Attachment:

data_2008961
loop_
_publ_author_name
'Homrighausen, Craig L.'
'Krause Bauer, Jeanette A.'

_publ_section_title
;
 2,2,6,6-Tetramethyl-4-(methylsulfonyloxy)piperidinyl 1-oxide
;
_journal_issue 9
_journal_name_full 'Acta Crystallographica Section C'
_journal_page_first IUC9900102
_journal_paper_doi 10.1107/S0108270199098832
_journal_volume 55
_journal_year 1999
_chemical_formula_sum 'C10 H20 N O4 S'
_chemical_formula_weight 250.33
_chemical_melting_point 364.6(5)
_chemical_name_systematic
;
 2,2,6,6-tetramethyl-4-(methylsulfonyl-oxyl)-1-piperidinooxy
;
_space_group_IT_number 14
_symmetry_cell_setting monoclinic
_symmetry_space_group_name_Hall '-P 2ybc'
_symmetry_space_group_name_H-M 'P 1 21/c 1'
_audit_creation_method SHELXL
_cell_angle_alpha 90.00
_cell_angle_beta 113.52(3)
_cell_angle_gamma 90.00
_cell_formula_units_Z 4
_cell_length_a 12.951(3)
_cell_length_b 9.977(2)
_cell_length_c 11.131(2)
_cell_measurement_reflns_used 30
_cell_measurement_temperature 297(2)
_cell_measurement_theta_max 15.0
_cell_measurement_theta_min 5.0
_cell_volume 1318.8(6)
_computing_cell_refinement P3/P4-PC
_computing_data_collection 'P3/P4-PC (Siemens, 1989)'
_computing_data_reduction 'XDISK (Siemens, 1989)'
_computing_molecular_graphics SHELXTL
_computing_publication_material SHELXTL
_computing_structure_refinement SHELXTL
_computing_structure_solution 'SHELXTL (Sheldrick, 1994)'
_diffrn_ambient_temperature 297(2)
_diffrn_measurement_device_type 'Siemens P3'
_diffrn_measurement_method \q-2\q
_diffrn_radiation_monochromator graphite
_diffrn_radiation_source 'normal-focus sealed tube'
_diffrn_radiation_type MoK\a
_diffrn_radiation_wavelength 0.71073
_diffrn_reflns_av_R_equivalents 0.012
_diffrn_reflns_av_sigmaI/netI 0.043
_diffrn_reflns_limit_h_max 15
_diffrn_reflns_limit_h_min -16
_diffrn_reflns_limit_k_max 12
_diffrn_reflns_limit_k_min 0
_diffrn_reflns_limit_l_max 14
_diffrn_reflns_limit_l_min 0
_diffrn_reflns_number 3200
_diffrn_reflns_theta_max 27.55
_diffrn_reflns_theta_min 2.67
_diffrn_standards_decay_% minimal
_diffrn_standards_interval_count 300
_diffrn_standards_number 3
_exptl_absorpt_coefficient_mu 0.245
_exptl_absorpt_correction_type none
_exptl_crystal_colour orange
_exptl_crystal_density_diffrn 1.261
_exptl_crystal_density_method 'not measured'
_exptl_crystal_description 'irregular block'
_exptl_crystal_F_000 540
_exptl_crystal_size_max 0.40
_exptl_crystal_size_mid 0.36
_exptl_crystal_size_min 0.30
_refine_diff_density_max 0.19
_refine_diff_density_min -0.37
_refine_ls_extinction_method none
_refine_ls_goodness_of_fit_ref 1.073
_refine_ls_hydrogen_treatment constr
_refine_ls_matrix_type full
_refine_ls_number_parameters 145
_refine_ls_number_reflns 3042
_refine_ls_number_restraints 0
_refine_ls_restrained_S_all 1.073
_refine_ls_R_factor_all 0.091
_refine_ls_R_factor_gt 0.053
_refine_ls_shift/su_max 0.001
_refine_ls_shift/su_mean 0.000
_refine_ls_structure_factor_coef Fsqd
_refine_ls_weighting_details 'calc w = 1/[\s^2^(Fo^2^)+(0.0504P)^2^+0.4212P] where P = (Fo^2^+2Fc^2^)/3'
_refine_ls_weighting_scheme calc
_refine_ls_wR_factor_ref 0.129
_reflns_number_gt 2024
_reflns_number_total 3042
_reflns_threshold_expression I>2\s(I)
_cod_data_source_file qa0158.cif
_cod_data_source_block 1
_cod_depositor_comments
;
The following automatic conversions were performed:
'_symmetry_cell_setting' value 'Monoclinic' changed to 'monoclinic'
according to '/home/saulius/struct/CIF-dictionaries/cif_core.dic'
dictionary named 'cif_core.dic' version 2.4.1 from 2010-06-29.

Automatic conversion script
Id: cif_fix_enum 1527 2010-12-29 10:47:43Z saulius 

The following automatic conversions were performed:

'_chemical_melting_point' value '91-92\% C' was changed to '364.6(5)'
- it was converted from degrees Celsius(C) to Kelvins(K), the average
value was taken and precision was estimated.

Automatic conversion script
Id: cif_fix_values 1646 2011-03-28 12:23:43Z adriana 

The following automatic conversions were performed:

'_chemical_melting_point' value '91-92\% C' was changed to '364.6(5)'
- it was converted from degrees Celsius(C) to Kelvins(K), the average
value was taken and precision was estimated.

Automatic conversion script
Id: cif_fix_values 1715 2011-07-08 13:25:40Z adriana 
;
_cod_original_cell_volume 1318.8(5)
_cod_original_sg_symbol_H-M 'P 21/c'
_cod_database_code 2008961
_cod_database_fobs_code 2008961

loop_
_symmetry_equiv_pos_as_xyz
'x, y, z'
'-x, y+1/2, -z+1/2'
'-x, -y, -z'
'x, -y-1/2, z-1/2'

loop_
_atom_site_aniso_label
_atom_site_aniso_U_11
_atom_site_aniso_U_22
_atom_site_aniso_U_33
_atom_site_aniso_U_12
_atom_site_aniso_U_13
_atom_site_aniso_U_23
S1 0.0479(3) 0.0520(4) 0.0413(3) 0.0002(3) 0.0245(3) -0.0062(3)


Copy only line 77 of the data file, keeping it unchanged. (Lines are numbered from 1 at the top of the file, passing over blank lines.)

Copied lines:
_exptl_crystal_size_min 0.30